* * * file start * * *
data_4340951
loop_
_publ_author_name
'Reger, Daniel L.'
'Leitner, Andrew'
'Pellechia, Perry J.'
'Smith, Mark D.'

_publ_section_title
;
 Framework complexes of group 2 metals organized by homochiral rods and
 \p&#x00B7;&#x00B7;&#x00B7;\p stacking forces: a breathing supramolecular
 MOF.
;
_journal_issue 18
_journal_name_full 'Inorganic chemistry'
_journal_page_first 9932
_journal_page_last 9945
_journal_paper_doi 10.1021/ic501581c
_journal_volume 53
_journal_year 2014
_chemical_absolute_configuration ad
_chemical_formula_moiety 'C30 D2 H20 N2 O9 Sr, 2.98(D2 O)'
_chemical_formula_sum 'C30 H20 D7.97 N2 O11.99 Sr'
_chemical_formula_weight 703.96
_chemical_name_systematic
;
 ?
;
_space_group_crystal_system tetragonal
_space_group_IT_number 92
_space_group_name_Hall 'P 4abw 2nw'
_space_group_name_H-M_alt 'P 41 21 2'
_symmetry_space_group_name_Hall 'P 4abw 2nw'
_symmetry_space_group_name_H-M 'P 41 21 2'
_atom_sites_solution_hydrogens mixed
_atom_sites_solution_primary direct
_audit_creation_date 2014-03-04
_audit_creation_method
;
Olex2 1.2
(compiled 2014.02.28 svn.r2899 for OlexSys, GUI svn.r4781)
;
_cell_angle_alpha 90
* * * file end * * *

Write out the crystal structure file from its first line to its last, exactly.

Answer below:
data_4340951
loop_
_publ_author_name
'Reger, Daniel L.'
'Leitner, Andrew'
'Pellechia, Perry J.'
'Smith, Mark D.'

_publ_section_title
;
 Framework complexes of group 2 metals organized by homochiral rods and
 \p&#x00B7;&#x00B7;&#x00B7;\p stacking forces: a breathing supramolecular
 MOF.
;
_journal_issue 18
_journal_name_full 'Inorganic chemistry'
_journal_page_first 9932
_journal_page_last 9945
_journal_paper_doi 10.1021/ic501581c
_journal_volume 53
_journal_year 2014
_chemical_absolute_configuration ad
_chemical_formula_moiety 'C30 D2 H20 N2 O9 Sr, 2.98(D2 O)'
_chemical_formula_sum 'C30 H20 D7.97 N2 O11.99 Sr'
_chemical_formula_weight 703.96
_chemical_name_systematic
;
 ?
;
_space_group_crystal_system tetragonal
_space_group_IT_number 92
_space_group_name_Hall 'P 4abw 2nw'
_space_group_name_H-M_alt 'P 41 21 2'
_symmetry_space_group_name_Hall 'P 4abw 2nw'
_symmetry_space_group_name_H-M 'P 41 21 2'
_atom_sites_solution_hydrogens mixed
_atom_sites_solution_primary direct
_audit_creation_date 2014-03-04
_audit_creation_method
;
Olex2 1.2
(compiled 2014.02.28 svn.r2899 for OlexSys, GUI svn.r4781)
;
_cell_angle_alpha 90